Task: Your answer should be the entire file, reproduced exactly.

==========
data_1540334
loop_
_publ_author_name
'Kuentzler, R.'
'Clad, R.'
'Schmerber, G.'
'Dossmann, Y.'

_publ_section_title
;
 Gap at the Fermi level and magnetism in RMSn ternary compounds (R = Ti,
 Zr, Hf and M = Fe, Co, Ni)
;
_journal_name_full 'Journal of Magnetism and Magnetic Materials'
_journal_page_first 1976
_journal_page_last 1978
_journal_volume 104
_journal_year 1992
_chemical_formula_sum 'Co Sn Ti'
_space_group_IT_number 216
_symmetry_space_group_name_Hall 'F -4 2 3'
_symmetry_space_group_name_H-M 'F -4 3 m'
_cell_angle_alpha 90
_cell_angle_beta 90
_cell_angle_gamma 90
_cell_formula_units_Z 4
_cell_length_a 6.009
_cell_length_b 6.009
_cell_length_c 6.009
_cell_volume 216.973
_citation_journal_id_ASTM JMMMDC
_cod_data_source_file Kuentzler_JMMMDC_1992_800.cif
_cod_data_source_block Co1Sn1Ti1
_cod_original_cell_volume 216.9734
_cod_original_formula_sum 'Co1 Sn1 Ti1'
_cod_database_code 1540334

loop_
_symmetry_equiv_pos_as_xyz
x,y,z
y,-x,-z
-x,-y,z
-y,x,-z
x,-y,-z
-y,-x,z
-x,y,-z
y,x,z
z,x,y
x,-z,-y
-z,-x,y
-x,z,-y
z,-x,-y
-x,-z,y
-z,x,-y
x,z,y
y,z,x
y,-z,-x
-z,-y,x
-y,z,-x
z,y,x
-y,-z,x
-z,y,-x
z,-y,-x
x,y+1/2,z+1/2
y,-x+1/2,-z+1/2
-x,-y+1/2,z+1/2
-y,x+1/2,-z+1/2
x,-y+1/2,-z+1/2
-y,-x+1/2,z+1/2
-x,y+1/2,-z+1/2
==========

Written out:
data_1540334
loop_
_publ_author_name
'Kuentzler, R.'
'Clad, R.'
'Schmerber, G.'
'Dossmann, Y.'

_publ_section_title
;
 Gap at the Fermi level and magnetism in RMSn ternary compounds (R = Ti,
 Zr, Hf and M = Fe, Co, Ni)
;
_journal_name_full 'Journal of Magnetism and Magnetic Materials'
_journal_page_first 1976
_journal_page_last 1978
_journal_volume 104
_journal_year 1992
_chemical_formula_sum 'Co Sn Ti'
_space_group_IT_number 216
_symmetry_space_group_name_Hall 'F -4 2 3'
_symmetry_space_group_name_H-M 'F -4 3 m'
_cell_angle_alpha 90
_cell_angle_beta 90
_cell_angle_gamma 90
_cell_formula_units_Z 4
_cell_length_a 6.009
_cell_length_b 6.009
_cell_length_c 6.009
_cell_volume 216.973
_citation_journal_id_ASTM JMMMDC
_cod_data_source_file Kuentzler_JMMMDC_1992_800.cif
_cod_data_source_block Co1Sn1Ti1
_cod_original_cell_volume 216.9734
_cod_original_formula_sum 'Co1 Sn1 Ti1'
_cod_database_code 1540334

loop_
_symmetry_equiv_pos_as_xyz
x,y,z
y,-x,-z
-x,-y,z
-y,x,-z
x,-y,-z
-y,-x,z
-x,y,-z
y,x,z
z,x,y
x,-z,-y
-z,-x,y
-x,z,-y
z,-x,-y
-x,-z,y
-z,x,-y
x,z,y
y,z,x
y,-z,-x
-z,-y,x
-y,z,-x
z,y,x
-y,-z,x
-z,y,-x
z,-y,-x
x,y+1/2,z+1/2
y,-x+1/2,-z+1/2
-x,-y+1/2,z+1/2
-y,x+1/2,-z+1/2
x,-y+1/2,-z+1/2
-y,-x+1/2,z+1/2
-x,y+1/2,-z+1/2